- Jobless claims totaled 250,000 for the week ended Aug. 13, down 2,000 from the previous week and below the 260,000 Dow Jones estimate.
- Continuing claims, which run a week behind the headline number, totaled 1.437 million, an increase of 7,000.
- In other economic news, the Philadelphia Fed reported that its monthly manufacturing survey for August rose to a reading of 6.2
Initial filings for unemployment benefits declined slightly last week though they were consistent with a drift higher in layoffs that began in the spring, the Labor Department reported Thursday.
Jobless claims totaled 250,000 for the week ended Aug. 13, down 2,000 from the previous week and below the 260,000 Dow Jones estimate.
The four-week moving average for claims, which helps smooth out weekly volatility, also fell by 2,750 to 246,750.
Earlier this year, claims had hit their lowest level in more than 50 years, but began moving higher in April after bottoming at 166,000. The four-week moving average has risen during that time by nearly 80,000.
Continuing claims, which run a week behind the headline number, totaled 1.437 million, an increase of 7,000.
Policymakers are watching the jobs market closely at a time when inflation is running near 40-year highs. Federal Reserve officials have instituted a series of interest rate increases aimed in part at cooling a labor market in which there are nearly two jobs open for every available worker.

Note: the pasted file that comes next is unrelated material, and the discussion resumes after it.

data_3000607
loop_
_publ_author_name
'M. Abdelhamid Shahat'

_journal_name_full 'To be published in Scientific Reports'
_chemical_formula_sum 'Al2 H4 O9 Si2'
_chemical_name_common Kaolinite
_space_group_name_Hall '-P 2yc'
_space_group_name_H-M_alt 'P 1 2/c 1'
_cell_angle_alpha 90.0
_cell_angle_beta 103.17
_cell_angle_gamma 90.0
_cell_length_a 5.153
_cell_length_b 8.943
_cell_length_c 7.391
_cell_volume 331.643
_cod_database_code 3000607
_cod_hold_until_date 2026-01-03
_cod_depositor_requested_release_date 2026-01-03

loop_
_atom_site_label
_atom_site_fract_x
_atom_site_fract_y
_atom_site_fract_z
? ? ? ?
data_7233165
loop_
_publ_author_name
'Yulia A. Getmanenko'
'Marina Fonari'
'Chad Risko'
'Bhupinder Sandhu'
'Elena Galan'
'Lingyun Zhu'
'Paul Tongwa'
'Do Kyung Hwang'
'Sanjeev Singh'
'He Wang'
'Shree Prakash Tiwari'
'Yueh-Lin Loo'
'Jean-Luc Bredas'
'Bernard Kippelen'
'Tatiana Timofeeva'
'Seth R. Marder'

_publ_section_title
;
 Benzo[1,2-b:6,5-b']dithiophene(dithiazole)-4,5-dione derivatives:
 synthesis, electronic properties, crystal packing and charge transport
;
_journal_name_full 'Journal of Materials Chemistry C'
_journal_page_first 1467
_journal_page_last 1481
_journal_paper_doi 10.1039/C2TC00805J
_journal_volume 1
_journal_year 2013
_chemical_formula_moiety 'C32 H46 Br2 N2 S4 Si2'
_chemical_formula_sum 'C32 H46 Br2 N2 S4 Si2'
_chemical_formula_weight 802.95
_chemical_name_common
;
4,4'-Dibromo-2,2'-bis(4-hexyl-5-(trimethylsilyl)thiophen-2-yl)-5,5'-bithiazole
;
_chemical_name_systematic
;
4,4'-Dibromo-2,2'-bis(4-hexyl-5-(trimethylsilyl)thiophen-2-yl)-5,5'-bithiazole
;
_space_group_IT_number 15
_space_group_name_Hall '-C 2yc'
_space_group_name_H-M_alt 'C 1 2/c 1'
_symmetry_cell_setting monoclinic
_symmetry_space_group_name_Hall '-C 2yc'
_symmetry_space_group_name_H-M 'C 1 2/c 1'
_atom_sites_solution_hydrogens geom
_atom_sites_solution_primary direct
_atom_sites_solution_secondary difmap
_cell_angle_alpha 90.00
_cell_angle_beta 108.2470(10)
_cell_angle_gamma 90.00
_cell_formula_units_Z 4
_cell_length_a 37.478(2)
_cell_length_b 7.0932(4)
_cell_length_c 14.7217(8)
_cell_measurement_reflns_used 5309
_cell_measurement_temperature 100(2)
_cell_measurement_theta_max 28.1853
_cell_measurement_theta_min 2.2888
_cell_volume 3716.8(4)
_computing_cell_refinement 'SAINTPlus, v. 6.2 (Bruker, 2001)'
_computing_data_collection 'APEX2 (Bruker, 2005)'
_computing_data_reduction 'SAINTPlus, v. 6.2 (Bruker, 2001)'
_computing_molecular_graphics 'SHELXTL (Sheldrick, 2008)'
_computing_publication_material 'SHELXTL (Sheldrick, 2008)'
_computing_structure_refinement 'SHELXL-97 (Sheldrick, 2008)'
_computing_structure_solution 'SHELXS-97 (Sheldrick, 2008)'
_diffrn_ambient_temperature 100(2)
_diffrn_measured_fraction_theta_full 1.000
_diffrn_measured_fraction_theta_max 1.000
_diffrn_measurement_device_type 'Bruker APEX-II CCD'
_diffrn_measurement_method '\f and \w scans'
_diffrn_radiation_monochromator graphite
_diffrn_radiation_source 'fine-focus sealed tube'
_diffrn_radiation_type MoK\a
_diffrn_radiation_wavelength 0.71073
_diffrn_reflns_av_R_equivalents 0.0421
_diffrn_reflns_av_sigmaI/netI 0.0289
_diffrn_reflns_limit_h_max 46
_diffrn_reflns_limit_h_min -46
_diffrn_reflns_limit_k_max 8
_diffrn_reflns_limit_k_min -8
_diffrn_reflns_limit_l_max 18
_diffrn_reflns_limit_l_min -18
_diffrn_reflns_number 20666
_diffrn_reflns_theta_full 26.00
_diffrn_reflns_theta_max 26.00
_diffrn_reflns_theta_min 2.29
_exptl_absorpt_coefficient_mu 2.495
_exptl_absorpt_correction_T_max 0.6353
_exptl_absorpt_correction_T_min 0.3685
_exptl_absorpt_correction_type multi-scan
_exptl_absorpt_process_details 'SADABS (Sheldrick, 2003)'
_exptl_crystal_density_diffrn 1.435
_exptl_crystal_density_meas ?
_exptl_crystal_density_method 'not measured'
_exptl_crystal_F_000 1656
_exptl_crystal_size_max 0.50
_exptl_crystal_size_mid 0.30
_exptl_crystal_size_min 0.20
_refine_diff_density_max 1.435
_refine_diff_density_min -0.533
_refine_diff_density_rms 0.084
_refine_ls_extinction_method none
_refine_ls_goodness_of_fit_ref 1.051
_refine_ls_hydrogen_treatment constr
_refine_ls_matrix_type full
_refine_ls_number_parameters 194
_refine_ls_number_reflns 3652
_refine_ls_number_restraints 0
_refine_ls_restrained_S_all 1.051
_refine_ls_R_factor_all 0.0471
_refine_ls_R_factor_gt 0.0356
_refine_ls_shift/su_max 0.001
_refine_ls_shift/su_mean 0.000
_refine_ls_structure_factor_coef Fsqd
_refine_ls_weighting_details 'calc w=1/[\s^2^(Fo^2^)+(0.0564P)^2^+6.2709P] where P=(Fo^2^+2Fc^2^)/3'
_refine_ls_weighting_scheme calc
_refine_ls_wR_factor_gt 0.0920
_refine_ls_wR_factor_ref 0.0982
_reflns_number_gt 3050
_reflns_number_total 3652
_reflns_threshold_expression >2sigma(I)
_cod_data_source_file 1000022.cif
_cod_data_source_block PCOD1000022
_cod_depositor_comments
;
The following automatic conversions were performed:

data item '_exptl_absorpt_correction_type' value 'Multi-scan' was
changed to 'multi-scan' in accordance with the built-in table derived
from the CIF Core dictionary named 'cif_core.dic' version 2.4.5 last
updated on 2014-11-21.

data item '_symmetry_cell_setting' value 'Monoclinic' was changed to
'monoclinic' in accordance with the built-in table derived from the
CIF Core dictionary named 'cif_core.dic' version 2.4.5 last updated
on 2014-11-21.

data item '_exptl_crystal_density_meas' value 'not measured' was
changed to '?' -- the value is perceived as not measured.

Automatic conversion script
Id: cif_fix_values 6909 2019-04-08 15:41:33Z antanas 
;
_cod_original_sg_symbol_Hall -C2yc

At their July meeting, Fed officials noted "tentative signs of a softening outlook for the labor market" that included a rise in weekly claims, according to minutes released Wednesday. Policymakers said they were determined to continue to raise interest rates until inflation under control even if meant more a slowdown in hiring.
"Unfortunately, what's good for the American worker is bad for the Fed's attempt to being inflation back down to 2% and this will complicate their job and cause them to raise rates higher and for longer than many people currently expect," said Chris Zaccarelli, chief investment officer for Independent Investor Alliance.
In other economic news Thursday, the Philadelphia Fed reported that its monthly manufacturing survey for August rose to a reading of 6.2, representing the percentage difference between companies expecting expansion vs. contraction. That was an improvement over July's minus-12.3.
The level was above the estimate for a minus-5 and helped quell fears that manufacturing might be headed for a major slowdown. A similar survey on Monday from the New York Fed fell a stunning 40 points as respondents indicated that business conditions were deteriorating.
The indexes for prices paid and received both declined on the month, though they remain well into territory that indicates inflation is still present. Hiring also improved as did new orders, though the latter still registered a reading of minus-5.1.